If you’re into space missions, stay in Assateague during a rocket launch at the NASA Wallops Flight Facility, just 15 miles from the beach. Check the launch schedule and head to the visitors center or one of the NASA-recommended viewing areas where you can view the rocket launch as it heads to the International Space Station or into lunar orbit.

Head to West Ocean City, just six miles down the road, for plenty of dining options. Watch the sunset and listen to live music with an Orange Crush in hand outside at the waterfront Harborside, which also offers carryout. Or have dinner just across the water at Shark on the Harbor, which offers a selection of local craft brews and fresh catches available for carryout, as well as indoor and outdoor dining.
Distance from DC: 3 hours

Ocean City
Ocean City | Eliyahu Yosef Parypa/Shutterstock

One of the biggest beaches in the area, Ocean City has been a long-time destination for just about everyone—from families looking for some sun and surf, 20-somethings looking to party all night, and laid-back folks who need nothing more than a dock with a sunset.

The city is home to 10 miles of sandy beach and a boardwalk lined with seaside shops, ice cream galore, and a more than 130-year-old amusement park. When it’s time to hang up the towel for the day, know there are some amazing restaurants and bars in the area where you can try the famous Orange Crush cocktail, indulge at an all-you-can-eat seafood buffet, or party all night at one of the highest grossing bars in the country—the one, the only, Seacrets Jamaica USA.
Distance from DC: 3 hours

virginia beach
Sherry V Smith/Shutterstock

Virginia Beach may be best known for its 38-block boardwalk, but new hotels, breweries, and a creative arts district are making the beach an even buzzier destination. After snapping a selfie by King Neptune as the sun sets, riding your bike, or enjoying a waterfront dinner on the boardwalk, head to the arts area, known as the ViBe Creative District, where visitors can take a one-mile walking tour past colorful murals and visit the Virginia Museum of Contemporary Art after booking a free reservation online. Stop at Vibrant Shore Brewing Company, which offers an indoor tasting room, rooftop, and patio. Complete your brewery tour by visiting one of the other breweries along the Virginia Beach Craft Beer Trail. Some offer cornhole, bocce and eats from area food trucks.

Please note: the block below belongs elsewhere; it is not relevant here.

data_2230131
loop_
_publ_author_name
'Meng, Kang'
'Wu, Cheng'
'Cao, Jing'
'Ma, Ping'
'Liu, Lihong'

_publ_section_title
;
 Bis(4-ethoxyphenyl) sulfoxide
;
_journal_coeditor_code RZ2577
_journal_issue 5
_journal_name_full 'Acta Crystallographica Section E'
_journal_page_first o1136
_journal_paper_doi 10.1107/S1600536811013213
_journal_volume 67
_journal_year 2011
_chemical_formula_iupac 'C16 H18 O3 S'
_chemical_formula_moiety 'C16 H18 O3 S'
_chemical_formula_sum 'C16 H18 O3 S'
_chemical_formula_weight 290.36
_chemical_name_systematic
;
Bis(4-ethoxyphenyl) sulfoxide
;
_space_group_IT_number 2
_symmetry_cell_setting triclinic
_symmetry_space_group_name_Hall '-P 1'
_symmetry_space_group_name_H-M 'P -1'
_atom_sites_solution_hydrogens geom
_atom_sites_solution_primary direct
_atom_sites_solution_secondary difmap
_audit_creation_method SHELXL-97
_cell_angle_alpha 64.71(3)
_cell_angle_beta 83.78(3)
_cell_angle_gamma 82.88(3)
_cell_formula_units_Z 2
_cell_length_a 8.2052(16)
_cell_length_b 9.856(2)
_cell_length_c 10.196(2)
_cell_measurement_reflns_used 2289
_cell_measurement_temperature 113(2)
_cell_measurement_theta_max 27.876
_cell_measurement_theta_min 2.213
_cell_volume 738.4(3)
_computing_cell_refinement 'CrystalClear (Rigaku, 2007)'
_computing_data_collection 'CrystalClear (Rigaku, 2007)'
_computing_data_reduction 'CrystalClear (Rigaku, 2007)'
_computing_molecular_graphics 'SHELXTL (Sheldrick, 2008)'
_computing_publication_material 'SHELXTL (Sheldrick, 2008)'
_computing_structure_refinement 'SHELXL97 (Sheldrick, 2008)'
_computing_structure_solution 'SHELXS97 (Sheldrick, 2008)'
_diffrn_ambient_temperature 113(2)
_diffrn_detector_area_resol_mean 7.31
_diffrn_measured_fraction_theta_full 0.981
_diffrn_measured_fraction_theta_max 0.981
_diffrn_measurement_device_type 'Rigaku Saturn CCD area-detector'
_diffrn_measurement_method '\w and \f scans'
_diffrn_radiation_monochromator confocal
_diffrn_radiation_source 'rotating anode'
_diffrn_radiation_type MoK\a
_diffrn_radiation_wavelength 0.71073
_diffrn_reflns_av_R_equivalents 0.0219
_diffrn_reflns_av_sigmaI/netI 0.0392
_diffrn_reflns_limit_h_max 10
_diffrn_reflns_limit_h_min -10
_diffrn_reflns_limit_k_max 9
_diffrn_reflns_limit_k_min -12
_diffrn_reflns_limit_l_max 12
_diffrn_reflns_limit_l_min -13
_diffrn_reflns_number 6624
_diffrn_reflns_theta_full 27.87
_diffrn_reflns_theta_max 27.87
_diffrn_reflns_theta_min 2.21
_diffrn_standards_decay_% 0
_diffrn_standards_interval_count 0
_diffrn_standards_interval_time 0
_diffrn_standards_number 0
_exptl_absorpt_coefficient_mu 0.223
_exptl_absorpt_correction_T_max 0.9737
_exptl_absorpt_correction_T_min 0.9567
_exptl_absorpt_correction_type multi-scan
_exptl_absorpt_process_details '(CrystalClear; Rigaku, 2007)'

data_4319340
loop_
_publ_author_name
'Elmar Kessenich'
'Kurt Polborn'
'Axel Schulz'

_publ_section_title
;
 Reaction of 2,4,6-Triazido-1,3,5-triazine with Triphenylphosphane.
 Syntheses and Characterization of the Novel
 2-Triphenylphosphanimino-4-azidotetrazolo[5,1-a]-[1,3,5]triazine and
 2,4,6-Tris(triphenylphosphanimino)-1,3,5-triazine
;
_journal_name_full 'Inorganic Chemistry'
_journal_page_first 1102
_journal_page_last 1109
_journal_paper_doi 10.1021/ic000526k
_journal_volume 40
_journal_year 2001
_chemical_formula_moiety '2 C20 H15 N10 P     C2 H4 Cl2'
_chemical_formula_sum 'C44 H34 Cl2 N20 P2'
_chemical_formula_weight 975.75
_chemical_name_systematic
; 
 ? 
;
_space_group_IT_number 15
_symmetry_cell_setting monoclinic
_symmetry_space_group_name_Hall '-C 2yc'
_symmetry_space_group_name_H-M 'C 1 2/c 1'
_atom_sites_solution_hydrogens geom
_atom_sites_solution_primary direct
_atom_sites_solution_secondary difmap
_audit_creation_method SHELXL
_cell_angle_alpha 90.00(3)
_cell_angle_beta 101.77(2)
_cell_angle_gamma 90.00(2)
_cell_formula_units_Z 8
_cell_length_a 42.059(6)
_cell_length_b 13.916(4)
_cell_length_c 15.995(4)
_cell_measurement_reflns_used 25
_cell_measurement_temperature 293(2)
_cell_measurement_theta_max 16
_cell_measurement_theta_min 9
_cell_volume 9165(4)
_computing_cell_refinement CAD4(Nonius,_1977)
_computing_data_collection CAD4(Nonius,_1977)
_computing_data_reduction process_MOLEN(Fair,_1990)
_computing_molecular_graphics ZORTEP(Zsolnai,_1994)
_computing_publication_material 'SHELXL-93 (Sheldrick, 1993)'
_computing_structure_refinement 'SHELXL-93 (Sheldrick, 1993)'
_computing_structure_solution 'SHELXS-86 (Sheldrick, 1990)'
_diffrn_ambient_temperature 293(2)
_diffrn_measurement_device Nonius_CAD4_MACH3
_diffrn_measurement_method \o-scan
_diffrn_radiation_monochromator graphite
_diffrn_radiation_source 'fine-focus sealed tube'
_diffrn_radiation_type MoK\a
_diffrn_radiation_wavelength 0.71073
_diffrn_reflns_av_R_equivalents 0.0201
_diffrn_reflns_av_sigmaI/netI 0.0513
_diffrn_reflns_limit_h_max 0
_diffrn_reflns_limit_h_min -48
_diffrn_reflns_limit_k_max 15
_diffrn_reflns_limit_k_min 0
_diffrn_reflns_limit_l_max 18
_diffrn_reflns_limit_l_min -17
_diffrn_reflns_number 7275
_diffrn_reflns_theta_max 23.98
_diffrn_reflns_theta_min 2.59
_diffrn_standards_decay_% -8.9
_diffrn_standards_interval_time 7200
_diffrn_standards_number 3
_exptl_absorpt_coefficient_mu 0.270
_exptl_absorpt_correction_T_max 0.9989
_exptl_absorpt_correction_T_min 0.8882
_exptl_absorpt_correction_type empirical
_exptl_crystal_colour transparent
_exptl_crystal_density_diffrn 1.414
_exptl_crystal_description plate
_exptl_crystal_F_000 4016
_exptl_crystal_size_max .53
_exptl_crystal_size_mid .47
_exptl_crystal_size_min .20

Diners hunting for restaurants with outdoor seating can head to Hearth, which serves wood-fired pizza and craft-beer and seafood shack Chix on the Beach, which serves 15 types of crushes.

For an outdoor adventure, spend some time at the Back Bay National Wildlife Refuge, which offers nearly 5,000 acres of wetlands and thousands of migratory water birds, and First Landing State Park, with miles of walking and biking paths and hammocks by the water.
Distance from DC: 3 hours

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Julekha Dash is a Maryland writer who covers food, travel, and design with bylines in USA Today, American Way, Architectural Digest, Eater, Fodor’s, and others. Follow her on Twitter and Instagram and check out her Contently portfolio.